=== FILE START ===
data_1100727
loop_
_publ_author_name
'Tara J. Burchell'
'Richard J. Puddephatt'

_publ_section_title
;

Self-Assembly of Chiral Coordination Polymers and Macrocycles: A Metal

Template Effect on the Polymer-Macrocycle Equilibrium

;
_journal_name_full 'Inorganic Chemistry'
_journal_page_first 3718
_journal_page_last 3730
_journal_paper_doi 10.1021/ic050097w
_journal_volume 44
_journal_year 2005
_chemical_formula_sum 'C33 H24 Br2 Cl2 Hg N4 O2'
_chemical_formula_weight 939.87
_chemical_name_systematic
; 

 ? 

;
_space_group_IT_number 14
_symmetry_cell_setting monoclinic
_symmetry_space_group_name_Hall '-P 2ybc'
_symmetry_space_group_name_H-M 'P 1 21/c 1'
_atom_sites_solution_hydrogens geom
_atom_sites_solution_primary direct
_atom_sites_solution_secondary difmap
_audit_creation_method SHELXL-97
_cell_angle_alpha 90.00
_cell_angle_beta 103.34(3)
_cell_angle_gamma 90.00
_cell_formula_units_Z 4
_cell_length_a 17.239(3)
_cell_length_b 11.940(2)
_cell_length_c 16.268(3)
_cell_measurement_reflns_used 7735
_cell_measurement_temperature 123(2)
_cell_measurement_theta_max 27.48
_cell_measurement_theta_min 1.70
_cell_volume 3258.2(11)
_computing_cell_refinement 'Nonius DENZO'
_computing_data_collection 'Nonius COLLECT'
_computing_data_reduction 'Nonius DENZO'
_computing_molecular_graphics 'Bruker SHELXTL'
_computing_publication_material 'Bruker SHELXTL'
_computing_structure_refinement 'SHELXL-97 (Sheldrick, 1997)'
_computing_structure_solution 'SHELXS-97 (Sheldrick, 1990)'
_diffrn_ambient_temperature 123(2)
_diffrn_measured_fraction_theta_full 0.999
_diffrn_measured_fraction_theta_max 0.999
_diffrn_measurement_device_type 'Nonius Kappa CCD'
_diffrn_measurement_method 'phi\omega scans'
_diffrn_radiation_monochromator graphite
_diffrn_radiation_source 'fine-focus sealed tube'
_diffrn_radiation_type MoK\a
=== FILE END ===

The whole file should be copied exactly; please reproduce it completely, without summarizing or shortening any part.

data_1100727
loop_
_publ_author_name
'Tara J. Burchell'
'Richard J. Puddephatt'

_publ_section_title
;

Self-Assembly of Chiral Coordination Polymers and Macrocycles: A Metal

Template Effect on the Polymer-Macrocycle Equilibrium

;
_journal_name_full 'Inorganic Chemistry'
_journal_page_first 3718
_journal_page_last 3730
_journal_paper_doi 10.1021/ic050097w
_journal_volume 44
_journal_year 2005
_chemical_formula_sum 'C33 H24 Br2 Cl2 Hg N4 O2'
_chemical_formula_weight 939.87
_chemical_name_systematic
; 

 ? 

;
_space_group_IT_number 14
_symmetry_cell_setting monoclinic
_symmetry_space_group_name_Hall '-P 2ybc'
_symmetry_space_group_name_H-M 'P 1 21/c 1'
_atom_sites_solution_hydrogens geom
_atom_sites_solution_primary direct
_atom_sites_solution_secondary difmap
_audit_creation_method SHELXL-97
_cell_angle_alpha 90.00
_cell_angle_beta 103.34(3)
_cell_angle_gamma 90.00
_cell_formula_units_Z 4
_cell_length_a 17.239(3)
_cell_length_b 11.940(2)
_cell_length_c 16.268(3)
_cell_measurement_reflns_used 7735
_cell_measurement_temperature 123(2)
_cell_measurement_theta_max 27.48
_cell_measurement_theta_min 1.70
_cell_volume 3258.2(11)
_computing_cell_refinement 'Nonius DENZO'
_computing_data_collection 'Nonius COLLECT'
_computing_data_reduction 'Nonius DENZO'
_computing_molecular_graphics 'Bruker SHELXTL'
_computing_publication_material 'Bruker SHELXTL'
_computing_structure_refinement 'SHELXL-97 (Sheldrick, 1997)'
_computing_structure_solution 'SHELXS-97 (Sheldrick, 1990)'
_diffrn_ambient_temperature 123(2)
_diffrn_measured_fraction_theta_full 0.999
_diffrn_measured_fraction_theta_max 0.999
_diffrn_measurement_device_type 'Nonius Kappa CCD'
_diffrn_measurement_method 'phi\omega scans'
_diffrn_radiation_monochromator graphite
_diffrn_radiation_source 'fine-focus sealed tube'
_diffrn_radiation_type MoK\a